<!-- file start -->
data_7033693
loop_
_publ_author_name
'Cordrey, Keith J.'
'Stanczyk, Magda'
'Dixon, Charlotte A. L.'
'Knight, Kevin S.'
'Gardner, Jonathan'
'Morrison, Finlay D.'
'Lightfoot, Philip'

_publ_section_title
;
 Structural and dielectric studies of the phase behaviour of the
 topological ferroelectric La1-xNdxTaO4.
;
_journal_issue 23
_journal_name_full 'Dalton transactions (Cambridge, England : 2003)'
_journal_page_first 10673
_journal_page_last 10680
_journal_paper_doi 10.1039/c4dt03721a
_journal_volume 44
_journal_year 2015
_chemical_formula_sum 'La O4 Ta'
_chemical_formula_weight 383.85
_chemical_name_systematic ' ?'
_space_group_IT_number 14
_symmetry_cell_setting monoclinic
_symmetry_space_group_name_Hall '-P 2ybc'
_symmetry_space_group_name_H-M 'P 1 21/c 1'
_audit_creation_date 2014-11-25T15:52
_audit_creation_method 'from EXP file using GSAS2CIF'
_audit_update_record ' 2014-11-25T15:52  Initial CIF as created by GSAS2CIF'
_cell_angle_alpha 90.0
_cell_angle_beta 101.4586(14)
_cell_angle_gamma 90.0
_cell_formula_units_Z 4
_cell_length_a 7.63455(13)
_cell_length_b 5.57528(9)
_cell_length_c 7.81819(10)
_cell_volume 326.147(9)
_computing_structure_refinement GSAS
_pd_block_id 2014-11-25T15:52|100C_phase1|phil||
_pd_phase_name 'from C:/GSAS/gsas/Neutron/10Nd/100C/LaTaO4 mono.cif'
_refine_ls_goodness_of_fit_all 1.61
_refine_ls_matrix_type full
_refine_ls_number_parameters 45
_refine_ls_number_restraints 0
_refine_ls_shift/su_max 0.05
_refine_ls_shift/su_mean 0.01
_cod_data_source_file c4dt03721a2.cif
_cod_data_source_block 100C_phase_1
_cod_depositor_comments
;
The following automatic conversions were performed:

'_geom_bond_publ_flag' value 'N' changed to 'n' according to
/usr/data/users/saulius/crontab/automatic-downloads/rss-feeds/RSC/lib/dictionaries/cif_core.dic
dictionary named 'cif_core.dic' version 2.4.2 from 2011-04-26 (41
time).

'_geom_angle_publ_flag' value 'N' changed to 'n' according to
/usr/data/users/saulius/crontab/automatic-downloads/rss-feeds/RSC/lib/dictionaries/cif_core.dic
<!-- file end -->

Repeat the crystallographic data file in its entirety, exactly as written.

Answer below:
data_7033693
loop_
_publ_author_name
'Cordrey, Keith J.'
'Stanczyk, Magda'
'Dixon, Charlotte A. L.'
'Knight, Kevin S.'
'Gardner, Jonathan'
'Morrison, Finlay D.'
'Lightfoot, Philip'

_publ_section_title
;
 Structural and dielectric studies of the phase behaviour of the
 topological ferroelectric La1-xNdxTaO4.
;
_journal_issue 23
_journal_name_full 'Dalton transactions (Cambridge, England : 2003)'
_journal_page_first 10673
_journal_page_last 10680
_journal_paper_doi 10.1039/c4dt03721a
_journal_volume 44
_journal_year 2015
_chemical_formula_sum 'La O4 Ta'
_chemical_formula_weight 383.85
_chemical_name_systematic ' ?'
_space_group_IT_number 14
_symmetry_cell_setting monoclinic
_symmetry_space_group_name_Hall '-P 2ybc'
_symmetry_space_group_name_H-M 'P 1 21/c 1'
_audit_creation_date 2014-11-25T15:52
_audit_creation_method 'from EXP file using GSAS2CIF'
_audit_update_record ' 2014-11-25T15:52  Initial CIF as created by GSAS2CIF'
_cell_angle_alpha 90.0
_cell_angle_beta 101.4586(14)
_cell_angle_gamma 90.0
_cell_formula_units_Z 4
_cell_length_a 7.63455(13)
_cell_length_b 5.57528(9)
_cell_length_c 7.81819(10)
_cell_volume 326.147(9)
_computing_structure_refinement GSAS
_pd_block_id 2014-11-25T15:52|100C_phase1|phil||
_pd_phase_name 'from C:/GSAS/gsas/Neutron/10Nd/100C/LaTaO4 mono.cif'
_refine_ls_goodness_of_fit_all 1.61
_refine_ls_matrix_type full
_refine_ls_number_parameters 45
_refine_ls_number_restraints 0
_refine_ls_shift/su_max 0.05
_refine_ls_shift/su_mean 0.01
_cod_data_source_file c4dt03721a2.cif
_cod_data_source_block 100C_phase_1
_cod_depositor_comments
;
The following automatic conversions were performed:

'_geom_bond_publ_flag' value 'N' changed to 'n' according to
/usr/data/users/saulius/crontab/automatic-downloads/rss-feeds/RSC/lib/dictionaries/cif_core.dic
dictionary named 'cif_core.dic' version 2.4.2 from 2011-04-26 (41
time).

'_geom_angle_publ_flag' value 'N' changed to 'n' according to
/usr/data/users/saulius/crontab/automatic-downloads/rss-feeds/RSC/lib/dictionaries/cif_core.dic